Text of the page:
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Japan Develops 'Swimming' Capsule Endoscope

Japanese researchers said Tuesday they had developed a self-propelled remote controlled capsule endoscope that can "swim" through the digestive tract.

They have succeeded in capturing images inside a person's stomach and colon using the tadpole-shaped capsule as a first step toward its clinical application, the scientists said.

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Oceans in Distress Foreshadow Mass Extinction

Pollution and global warming are pushing the world's oceans to the brink of a mass extinction of marine life unseen for tens of millions of years, a consortium of scientists warned.

Dying coral reefs, biodiversity ravaged by invasive species, expanding open-water "dead zones," toxic algae blooms, the massive depletion of big fish stocks -- all are accelerating, they said in a report compiled during an April meeting in Oxford of 27 of the world's top ocean experts.

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Scientists ID Mysterious Flash in Distant Galaxy

Astronomers think they have solved the mystery of an extraordinary flash spied in a faraway galaxy, saying it came from a massive black hole that devoured a star after it wandered too close.

The awesome energy released by the feeding frenzy was first detected by NASA's Swift satellite on March 28 and was later confirmed by a fleet of space and ground telescopes.

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Cuba Says Seas to Rise More Than 30 Inches by 2100

Cuban scientists calculate that median sea levels around the Caribbean nation will rise more than 30 inches by the end of the century due to global climate change, official media said Friday.

Models predict the sea will rise 10.6 inches (27 centimeters) by 2050, and 33.5 inches (85 centimeters) by 2100, Abel Centella, scientific director of the country's Meteorological Institute, was quoted by Communist Party daily Granma as saying.

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Japan Astronaut Tweets About Space Sickness

Japanese astronaut Satoshi Furukawa has tweeted from the International Space Station that he suffers from travel sickness in space.

"Space motion sickness got me. Especially when I move my head suddenly, I really feel sick. My head feels heavy. Help!" Furukawa, who is also a medical doctor, said in a message posted on his Twitter account (twitter.com@Astro_Satoshi) Tuesday.

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'Crocosaurus' Found Down Under

The neck bone of a crocodile-faced dinosaur species has been found in Australia, scientists said, showing the creature roamed much further than previously thought.

The vertebra of a Spinosaurus was found near southern Victoria's Cape Otway lighthouse and belonged to a relatively small two-meter (6.6-foot) beast which lived about 105 million years ago, said researcher Thomas Rich.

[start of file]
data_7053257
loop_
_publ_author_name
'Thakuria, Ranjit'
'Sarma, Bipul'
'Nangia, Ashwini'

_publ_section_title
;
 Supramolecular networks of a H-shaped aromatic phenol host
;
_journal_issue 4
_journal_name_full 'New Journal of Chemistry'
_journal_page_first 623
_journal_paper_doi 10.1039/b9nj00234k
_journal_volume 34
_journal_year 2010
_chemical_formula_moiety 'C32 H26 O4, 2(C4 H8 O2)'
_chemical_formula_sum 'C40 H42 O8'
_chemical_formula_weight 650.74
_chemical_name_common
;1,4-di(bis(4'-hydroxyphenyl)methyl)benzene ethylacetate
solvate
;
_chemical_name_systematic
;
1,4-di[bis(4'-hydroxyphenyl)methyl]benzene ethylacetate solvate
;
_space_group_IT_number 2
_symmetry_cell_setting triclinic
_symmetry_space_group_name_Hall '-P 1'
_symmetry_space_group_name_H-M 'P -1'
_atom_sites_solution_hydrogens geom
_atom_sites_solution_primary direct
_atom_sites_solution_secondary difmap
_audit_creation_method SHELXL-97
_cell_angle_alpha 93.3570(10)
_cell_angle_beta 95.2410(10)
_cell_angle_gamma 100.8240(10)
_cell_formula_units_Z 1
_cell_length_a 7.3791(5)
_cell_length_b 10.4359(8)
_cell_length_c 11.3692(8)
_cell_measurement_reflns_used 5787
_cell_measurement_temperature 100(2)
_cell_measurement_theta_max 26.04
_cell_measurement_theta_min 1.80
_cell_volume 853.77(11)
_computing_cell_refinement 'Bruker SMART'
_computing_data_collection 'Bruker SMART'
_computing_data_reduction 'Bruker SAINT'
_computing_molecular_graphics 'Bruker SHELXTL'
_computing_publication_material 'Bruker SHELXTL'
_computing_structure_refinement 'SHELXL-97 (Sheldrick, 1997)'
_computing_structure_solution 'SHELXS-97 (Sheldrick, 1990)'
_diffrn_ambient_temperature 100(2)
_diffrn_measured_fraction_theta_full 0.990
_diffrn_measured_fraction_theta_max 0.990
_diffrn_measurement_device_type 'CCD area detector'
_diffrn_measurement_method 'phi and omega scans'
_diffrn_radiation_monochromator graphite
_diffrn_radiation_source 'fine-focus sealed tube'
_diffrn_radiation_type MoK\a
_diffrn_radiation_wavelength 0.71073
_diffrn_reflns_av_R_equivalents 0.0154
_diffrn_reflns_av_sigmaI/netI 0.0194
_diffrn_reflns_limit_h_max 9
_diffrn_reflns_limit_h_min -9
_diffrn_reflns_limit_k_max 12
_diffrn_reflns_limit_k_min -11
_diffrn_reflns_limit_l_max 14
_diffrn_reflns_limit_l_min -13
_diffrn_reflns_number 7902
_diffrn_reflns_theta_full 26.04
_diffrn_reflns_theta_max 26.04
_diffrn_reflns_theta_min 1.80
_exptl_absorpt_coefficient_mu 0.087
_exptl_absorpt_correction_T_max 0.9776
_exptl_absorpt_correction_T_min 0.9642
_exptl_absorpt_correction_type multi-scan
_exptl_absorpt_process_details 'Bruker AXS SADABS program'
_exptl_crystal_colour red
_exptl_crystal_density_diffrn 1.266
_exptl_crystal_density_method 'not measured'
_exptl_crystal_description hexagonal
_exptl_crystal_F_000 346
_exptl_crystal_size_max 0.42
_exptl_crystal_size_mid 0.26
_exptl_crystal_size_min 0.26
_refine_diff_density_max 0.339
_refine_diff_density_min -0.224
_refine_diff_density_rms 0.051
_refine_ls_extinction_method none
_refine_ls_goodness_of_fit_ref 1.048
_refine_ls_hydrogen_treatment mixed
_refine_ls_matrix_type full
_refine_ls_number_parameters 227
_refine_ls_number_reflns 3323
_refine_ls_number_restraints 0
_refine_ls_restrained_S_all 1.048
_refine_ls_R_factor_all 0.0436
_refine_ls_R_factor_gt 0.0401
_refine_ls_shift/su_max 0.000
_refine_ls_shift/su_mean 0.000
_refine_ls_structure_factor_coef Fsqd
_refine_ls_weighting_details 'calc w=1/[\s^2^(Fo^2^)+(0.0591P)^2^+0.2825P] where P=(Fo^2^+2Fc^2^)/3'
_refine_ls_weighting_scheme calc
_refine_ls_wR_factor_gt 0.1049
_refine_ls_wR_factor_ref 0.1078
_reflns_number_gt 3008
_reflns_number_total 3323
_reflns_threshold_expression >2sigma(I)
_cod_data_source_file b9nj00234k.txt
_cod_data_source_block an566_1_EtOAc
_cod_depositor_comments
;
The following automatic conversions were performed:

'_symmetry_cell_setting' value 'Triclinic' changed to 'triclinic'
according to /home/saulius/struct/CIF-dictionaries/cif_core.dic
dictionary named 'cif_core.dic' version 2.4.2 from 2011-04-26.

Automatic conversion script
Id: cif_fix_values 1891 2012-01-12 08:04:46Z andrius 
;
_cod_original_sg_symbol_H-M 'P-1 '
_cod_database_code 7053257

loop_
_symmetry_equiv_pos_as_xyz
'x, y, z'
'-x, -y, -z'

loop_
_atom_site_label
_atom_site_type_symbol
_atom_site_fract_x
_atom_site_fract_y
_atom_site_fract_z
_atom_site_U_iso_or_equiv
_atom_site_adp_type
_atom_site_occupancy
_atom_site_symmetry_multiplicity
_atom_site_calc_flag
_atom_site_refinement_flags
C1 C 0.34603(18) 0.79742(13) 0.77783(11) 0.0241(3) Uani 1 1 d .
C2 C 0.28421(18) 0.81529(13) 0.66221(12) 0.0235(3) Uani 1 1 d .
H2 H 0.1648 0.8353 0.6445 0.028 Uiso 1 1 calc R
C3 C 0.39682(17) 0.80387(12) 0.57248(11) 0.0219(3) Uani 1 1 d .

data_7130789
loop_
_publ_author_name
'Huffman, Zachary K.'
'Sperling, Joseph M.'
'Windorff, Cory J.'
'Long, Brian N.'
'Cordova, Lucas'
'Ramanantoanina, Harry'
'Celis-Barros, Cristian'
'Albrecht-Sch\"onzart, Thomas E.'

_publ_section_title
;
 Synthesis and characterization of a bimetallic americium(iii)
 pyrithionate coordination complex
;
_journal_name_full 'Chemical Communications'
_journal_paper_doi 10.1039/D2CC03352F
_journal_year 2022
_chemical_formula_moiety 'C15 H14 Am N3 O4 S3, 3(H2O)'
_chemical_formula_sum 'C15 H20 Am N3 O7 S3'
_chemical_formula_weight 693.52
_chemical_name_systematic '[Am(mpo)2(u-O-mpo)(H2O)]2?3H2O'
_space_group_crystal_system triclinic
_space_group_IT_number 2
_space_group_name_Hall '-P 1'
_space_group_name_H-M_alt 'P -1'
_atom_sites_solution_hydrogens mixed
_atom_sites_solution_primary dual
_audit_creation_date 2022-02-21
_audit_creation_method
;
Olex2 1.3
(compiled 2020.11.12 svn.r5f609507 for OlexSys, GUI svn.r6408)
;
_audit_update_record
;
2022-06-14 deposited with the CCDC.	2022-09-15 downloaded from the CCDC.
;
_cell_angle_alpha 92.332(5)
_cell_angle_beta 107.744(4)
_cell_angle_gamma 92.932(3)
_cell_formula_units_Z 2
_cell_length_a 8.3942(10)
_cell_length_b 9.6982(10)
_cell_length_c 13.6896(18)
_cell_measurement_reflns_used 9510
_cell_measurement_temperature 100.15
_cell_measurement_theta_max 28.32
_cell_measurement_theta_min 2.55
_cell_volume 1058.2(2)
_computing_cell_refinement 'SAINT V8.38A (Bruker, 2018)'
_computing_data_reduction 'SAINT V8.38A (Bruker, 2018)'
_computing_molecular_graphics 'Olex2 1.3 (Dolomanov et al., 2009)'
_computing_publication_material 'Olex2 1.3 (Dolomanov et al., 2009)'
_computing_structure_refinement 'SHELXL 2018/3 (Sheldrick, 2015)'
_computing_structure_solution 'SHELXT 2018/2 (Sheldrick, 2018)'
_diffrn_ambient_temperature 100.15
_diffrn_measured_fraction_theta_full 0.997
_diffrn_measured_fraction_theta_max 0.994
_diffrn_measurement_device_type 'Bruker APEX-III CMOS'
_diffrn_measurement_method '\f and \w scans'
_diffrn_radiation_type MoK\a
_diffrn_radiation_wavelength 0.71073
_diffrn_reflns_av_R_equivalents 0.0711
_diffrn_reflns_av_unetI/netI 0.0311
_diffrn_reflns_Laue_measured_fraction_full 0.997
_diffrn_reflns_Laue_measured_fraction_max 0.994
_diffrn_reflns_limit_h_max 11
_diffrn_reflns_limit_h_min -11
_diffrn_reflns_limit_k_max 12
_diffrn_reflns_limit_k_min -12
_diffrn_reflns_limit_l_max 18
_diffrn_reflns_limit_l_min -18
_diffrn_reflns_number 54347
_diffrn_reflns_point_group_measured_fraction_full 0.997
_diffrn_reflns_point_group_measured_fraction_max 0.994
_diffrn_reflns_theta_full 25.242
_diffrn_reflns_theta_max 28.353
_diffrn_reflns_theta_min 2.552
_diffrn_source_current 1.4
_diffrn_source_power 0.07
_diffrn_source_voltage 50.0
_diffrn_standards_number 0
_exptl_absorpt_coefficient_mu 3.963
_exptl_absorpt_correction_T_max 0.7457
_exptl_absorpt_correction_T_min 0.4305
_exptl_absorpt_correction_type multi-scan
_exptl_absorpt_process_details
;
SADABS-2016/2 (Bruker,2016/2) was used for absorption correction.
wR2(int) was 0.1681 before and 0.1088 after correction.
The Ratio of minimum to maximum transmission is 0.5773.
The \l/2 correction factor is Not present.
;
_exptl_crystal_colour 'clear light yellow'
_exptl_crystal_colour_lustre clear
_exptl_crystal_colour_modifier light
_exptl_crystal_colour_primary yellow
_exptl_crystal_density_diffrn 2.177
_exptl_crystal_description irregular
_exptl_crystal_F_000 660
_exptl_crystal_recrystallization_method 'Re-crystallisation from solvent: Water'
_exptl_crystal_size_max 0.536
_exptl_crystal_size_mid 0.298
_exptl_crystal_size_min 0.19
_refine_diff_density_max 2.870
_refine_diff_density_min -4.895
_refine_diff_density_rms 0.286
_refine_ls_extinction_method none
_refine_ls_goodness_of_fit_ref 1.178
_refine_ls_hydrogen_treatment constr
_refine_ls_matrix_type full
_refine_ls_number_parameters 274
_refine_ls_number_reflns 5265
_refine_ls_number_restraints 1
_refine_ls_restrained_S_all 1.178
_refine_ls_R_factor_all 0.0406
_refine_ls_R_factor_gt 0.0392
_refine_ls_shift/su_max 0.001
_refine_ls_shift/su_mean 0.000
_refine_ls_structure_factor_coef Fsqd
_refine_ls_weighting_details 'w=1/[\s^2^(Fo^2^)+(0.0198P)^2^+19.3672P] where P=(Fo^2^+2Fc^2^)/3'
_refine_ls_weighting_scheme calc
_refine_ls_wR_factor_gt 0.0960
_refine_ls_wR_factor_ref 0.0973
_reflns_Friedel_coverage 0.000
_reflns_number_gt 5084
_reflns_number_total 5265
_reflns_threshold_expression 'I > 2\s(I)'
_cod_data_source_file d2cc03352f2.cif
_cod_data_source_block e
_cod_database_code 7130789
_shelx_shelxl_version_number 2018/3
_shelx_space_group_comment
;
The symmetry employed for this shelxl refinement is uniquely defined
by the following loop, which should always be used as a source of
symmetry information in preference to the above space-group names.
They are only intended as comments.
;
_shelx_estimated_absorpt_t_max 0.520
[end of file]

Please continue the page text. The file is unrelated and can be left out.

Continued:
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Black Holes Tell Tale of The Infant Universe

Astronomers have detected faint X-ray signals that they believe were emitted by giant black holes billions of years ago when the Universe was a toddler, a study in the journal Nature said on Wednesday.

The probe looked at more than 250 galaxies, the farthest of which was 13 billion light years from Earth -- in other words, emissions that came only 700 million years or so after the "Big Bang" that created the cosmos.

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Ice Age Return? Scientists Predict Rare 'Hibernation' of Sunspots

U.S. scientists say the familiar sunspot cycle seems to be entering a hibernation period unseen since the 17th century, a pattern that could have a slight cooling effect on global temperatures.

For years, scientists have been predicting the Sun would by around 2012 move into solar maximum, a period of intense flares and sunspot activity, but lately a curious calm has suggested quite the opposite.

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U.N. Says Curb Soot and Smog to Keep Earth Cool

Sharply reducing emissions of soot and smog could play a critical role in preventing Earth from overheating, according to a U.N. report released on Tuesday.

Curbing these pollutants could also boost global food output and save millions of lives lost to heart and lung disease, said the report from the U.N. Environment Program (UNEP) and the World Meteorological Organisation (WMO).

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Scientist Say Human Evolution Slower Than Thought

Humans may be evolving a third as slowly as commonly thought, according to an investigation into genetic changes in two generations of families.

The genetic code comprises six billion nucleotides, or building blocks of DNA, half of which come from each parent.

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